Physical basis of Cell-Matrix Adhesions and Growth Through High Forces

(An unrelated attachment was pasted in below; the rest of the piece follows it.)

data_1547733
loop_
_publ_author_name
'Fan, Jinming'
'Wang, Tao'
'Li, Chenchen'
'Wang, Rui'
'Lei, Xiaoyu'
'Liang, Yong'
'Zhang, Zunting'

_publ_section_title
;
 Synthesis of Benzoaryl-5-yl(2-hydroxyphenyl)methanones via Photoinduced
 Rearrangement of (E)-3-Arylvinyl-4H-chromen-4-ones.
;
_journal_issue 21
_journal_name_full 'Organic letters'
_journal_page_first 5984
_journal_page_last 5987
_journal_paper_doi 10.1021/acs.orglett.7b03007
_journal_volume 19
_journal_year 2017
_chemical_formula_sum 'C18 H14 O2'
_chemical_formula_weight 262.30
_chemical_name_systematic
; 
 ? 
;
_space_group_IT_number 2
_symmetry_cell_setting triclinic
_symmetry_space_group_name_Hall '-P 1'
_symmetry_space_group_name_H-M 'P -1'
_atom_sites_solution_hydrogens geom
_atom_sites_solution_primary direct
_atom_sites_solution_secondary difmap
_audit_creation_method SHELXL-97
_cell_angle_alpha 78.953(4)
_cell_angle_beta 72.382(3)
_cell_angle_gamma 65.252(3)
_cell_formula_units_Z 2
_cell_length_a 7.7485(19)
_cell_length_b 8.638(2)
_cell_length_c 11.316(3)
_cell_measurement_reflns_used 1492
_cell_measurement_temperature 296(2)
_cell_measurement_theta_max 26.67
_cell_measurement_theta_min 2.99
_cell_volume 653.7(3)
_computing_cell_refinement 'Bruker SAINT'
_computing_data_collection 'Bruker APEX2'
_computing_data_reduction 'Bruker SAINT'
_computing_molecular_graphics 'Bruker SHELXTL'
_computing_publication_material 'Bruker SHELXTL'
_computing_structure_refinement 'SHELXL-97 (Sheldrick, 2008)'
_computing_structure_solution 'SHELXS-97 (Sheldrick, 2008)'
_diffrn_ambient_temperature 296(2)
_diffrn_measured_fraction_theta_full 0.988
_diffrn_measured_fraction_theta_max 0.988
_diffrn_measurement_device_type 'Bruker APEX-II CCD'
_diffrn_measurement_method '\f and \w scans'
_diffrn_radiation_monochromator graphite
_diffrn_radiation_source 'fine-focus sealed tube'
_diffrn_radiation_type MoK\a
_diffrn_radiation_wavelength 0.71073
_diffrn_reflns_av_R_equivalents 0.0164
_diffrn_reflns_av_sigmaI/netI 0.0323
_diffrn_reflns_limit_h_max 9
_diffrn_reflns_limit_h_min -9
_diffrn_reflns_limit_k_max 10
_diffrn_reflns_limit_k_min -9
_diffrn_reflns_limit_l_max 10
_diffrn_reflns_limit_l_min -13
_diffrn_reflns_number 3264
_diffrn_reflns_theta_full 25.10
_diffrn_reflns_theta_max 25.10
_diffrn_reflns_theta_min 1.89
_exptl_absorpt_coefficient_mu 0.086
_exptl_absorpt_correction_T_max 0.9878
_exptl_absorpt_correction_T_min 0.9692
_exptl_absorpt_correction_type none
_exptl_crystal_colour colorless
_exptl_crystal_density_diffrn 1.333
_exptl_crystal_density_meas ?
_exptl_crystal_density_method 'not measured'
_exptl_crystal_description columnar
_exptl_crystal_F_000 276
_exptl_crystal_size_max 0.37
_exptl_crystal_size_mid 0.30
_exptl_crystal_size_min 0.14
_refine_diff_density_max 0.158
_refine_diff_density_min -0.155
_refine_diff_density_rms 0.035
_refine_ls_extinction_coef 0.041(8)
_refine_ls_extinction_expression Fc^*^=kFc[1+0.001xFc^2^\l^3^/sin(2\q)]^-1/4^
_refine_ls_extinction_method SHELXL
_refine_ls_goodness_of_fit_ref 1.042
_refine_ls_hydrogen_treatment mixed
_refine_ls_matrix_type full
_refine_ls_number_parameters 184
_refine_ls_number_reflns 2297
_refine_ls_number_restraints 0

Cells adhere to matrices through 100 nm clusters of integrins and grow dependent upon matrix rigidity. Similar integrin clusters of 50 integrins in 100 nm circles form on lipid bilayers and glass, raising the question of whether they form on small matrix fibers <20nm. Using 10nm lines coated with fibronectin ligand, we find that single lines will not but two lines separated by 80 nm will support 100nm clusters. We suggest that clusters contain many unliganded but activated integrins. Clusters are contracted by sarcomeric units to determine matrix rigidity. Contractions of ~120nm totally generate forces of >3000pN that stimulate adhesion assembly and growth (Meacci et al., 2016; Wolfenson et al., 2016). In dual stiffness pillar experiments, we find that very rigid (60 pN/nm) pillars are pulled to 60 nm by 110-150 myosin heads in bipolar filaments (>20 pN/head), which is theoretically possible because of the slow velocity (2-3 nm/sec) of the contractions (Lohner, Ruprecht, Prost and Sheetz). On soft surfaces, rigidity-sensing causes apoptosis but the depletion of tropomyosin 2.1, a-actinin, or myosin IIA will block rigidity-sensing (Meacci et al., 2016; Saxena et al., 2017b; Wolfenson et al., 2016) causing transformed growth. All transformed cancer cells tested lacked rigidity sensing (Yang et al., submitted) and the restoration of normal levels of cytoskeletal proteins enabled rigidity sensing and rigidity-dependent growth or anoikis. Thus, depletion of rigidity sensors results in transformed growth of cancer cells. In the rigidity sensors, non-muscle myosin heads can develop much higher forces than measured in vitro (>40 pN/myosin head)..
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